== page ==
A Short Story on the Website of
the Red Dirt Writers Society

Dance of the Five-Dollar Bill
by D. J. Russell (Dec 2008)

††††††††††† He stood there at the top of the Empire State Building, a pauper gazing upon a million kingdoms. Breathing in the frosty night air, he smiled and marveled at the sight before him. The city was so full of lights that he was amazed the sun ever bothered to stop by at all. And they werenít just rows of lights showing the world that this was a city of immense wealth and industry. Many of the buildings had glittering holiday displays stretching the height and width of their steel frames - Christmas trees, Santas, frost-laden pictures of children sledding down the buildingís face.

††††††††††† He threw his head back and laughed. He laughed so hard that the people around him began to stare, some even taking a pace or two back to distance themselves from him. He didnít care. He laughed with so much joy that he knew that surely the entire city would hear him.

††††††††††† Yes, they would hear him. That was a certainty. For this city, with a million different voices and a thousand different cultures, would share, for at least a small time, the spirit of renewed faith and hope.

††††††††††† He knew there were many who didnít believe in Christmas. It didnít matter though, because Christmas believed in them. This was a city whose inhabitants spent much of the year keeping their distance from those around them. Some refused to notice the world around them, while others pleaded for one hour of anonymity. Tonight though, neighbors would meet neighbors, gruff men with leather hands would pick up their gurgling grandchildren, and people of seclusion and wealth would find a piece of charity in their hearts.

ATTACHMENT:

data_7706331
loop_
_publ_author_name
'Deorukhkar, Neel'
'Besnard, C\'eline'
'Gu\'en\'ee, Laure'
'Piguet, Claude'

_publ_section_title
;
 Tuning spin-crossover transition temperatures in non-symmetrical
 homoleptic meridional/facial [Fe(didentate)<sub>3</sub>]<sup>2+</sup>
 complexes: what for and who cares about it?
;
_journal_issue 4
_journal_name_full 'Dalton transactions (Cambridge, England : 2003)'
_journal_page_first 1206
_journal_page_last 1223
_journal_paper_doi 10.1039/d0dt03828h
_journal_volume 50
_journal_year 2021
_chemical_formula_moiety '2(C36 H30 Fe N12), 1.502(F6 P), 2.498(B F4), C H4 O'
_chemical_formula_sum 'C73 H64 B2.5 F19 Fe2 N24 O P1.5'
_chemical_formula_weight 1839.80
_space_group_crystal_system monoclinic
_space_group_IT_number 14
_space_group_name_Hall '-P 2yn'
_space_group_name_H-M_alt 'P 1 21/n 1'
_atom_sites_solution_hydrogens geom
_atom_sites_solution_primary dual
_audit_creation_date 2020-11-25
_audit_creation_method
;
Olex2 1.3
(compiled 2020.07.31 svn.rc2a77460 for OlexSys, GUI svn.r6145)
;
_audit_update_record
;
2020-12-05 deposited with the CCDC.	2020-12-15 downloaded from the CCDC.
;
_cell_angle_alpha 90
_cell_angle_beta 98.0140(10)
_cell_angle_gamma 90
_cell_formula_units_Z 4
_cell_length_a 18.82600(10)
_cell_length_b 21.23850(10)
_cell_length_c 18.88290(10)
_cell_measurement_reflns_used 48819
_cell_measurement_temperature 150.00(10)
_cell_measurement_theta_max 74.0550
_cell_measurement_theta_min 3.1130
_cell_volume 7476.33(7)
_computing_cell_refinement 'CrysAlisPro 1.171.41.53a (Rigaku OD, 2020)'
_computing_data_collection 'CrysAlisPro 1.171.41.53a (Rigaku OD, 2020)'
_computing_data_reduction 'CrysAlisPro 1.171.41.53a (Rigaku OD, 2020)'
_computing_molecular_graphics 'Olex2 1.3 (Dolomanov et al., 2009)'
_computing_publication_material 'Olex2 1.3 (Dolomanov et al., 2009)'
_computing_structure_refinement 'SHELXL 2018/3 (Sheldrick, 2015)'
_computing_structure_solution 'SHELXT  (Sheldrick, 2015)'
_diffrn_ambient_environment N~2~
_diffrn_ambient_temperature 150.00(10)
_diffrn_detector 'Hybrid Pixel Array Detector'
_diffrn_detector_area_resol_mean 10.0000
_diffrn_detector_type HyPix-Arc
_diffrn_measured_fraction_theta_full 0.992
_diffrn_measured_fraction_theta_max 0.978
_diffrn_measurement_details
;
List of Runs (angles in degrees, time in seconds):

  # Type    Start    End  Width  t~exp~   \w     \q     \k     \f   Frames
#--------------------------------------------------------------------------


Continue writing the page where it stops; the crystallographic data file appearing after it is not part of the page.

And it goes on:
††††††††††† Esteban Munez was also a man full of the Christmas spirit. He reached into his grimy pants pockets, searching for his elusive, and last, five-dollar bill. It had taken him two days of collecting bottles and other salvageable goods to earn it. Now, with a surge of joy filling his heart, he threw out his arms and released the bill onto the nightís calm waters of wind.

††††††††††† Where would it land? Who would receive his gift? Who knew? It mattered not whether it be beggar or prince. He had given someone all that he had because God had given him all that He had. And that was what this was, a time of giving.

††††††††††† Closing his eyes and lifting his face to God, he offered his thanks for life and, more importantly, for hope. He valued his hope so much. With hope, the deaf could hear the voice of God and the blind could see His miracles and mercy. That was the greatest gift of all.


††††††††††† Far below and three blocks south, a hand wrapped in the tattered remnants of a glove, reached into the sky and grasped a miracle.

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